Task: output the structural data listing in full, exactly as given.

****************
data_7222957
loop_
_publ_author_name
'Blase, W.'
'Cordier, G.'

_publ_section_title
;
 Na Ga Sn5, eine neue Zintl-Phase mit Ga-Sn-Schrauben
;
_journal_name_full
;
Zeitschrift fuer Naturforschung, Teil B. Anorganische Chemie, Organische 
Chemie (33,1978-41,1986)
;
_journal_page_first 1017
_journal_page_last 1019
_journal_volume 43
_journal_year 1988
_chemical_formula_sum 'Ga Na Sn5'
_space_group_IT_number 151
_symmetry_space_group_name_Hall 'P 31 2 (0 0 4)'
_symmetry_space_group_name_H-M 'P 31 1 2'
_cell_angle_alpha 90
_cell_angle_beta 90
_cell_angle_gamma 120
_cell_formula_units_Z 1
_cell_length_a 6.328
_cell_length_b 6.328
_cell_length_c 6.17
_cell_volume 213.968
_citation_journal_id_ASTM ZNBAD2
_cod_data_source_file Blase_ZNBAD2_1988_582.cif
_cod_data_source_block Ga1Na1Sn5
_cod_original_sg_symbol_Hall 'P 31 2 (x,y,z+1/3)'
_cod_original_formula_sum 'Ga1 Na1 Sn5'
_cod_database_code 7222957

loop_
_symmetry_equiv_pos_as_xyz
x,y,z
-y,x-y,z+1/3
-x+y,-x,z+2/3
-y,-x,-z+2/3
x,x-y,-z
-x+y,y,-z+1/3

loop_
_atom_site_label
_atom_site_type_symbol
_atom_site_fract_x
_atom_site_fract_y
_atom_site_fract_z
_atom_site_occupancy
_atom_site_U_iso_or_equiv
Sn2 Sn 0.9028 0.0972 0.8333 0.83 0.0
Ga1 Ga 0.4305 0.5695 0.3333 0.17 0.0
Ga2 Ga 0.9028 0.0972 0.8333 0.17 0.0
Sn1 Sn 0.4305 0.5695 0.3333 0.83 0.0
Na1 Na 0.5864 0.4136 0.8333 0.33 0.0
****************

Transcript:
data_7222957
loop_
_publ_author_name
'Blase, W.'
'Cordier, G.'

_publ_section_title
;
 Na Ga Sn5, eine neue Zintl-Phase mit Ga-Sn-Schrauben
;
_journal_name_full
;
Zeitschrift fuer Naturforschung, Teil B. Anorganische Chemie, Organische 
Chemie (33,1978-41,1986)
;
_journal_page_first 1017
_journal_page_last 1019
_journal_volume 43
_journal_year 1988
_chemical_formula_sum 'Ga Na Sn5'
_space_group_IT_number 151
_symmetry_space_group_name_Hall 'P 31 2 (0 0 4)'
_symmetry_space_group_name_H-M 'P 31 1 2'
_cell_angle_alpha 90
_cell_angle_beta 90
_cell_angle_gamma 120
_cell_formula_units_Z 1
_cell_length_a 6.328
_cell_length_b 6.328
_cell_length_c 6.17
_cell_volume 213.968
_citation_journal_id_ASTM ZNBAD2
_cod_data_source_file Blase_ZNBAD2_1988_582.cif
_cod_data_source_block Ga1Na1Sn5
_cod_original_sg_symbol_Hall 'P 31 2 (x,y,z+1/3)'
_cod_original_formula_sum 'Ga1 Na1 Sn5'
_cod_database_code 7222957

loop_
_symmetry_equiv_pos_as_xyz
x,y,z
-y,x-y,z+1/3
-x+y,-x,z+2/3
-y,-x,-z+2/3
x,x-y,-z
-x+y,y,-z+1/3

loop_
_atom_site_label
_atom_site_type_symbol
_atom_site_fract_x
_atom_site_fract_y
_atom_site_fract_z
_atom_site_occupancy
_atom_site_U_iso_or_equiv
Sn2 Sn 0.9028 0.0972 0.8333 0.83 0.0
Ga1 Ga 0.4305 0.5695 0.3333 0.17 0.0
Ga2 Ga 0.9028 0.0972 0.8333 0.17 0.0
Sn1 Sn 0.4305 0.5695 0.3333 0.83 0.0
Na1 Na 0.5864 0.4136 0.8333 0.33 0.0